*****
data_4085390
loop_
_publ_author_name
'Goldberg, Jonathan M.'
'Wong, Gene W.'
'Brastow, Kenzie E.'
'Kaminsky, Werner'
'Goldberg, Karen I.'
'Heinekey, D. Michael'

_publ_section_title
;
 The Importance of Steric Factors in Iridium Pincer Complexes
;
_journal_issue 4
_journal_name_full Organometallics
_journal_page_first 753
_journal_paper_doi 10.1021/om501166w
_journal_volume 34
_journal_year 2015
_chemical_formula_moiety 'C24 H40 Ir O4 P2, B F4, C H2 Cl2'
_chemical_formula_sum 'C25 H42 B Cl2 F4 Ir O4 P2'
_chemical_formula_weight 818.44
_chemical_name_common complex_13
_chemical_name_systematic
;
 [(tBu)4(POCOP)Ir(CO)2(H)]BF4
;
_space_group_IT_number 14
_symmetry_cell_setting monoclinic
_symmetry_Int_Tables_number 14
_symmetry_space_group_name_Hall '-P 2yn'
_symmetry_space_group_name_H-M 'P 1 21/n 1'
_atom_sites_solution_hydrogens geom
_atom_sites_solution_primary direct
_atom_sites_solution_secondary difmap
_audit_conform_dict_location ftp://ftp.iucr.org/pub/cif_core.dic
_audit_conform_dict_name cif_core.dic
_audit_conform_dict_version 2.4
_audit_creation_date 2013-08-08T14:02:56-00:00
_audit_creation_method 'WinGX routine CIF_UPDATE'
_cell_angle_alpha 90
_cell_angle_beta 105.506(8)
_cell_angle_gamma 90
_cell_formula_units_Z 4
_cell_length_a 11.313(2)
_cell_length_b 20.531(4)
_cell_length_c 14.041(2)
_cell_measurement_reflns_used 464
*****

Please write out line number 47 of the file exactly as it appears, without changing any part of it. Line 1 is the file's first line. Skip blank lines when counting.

_cell_length_c 14.041(2)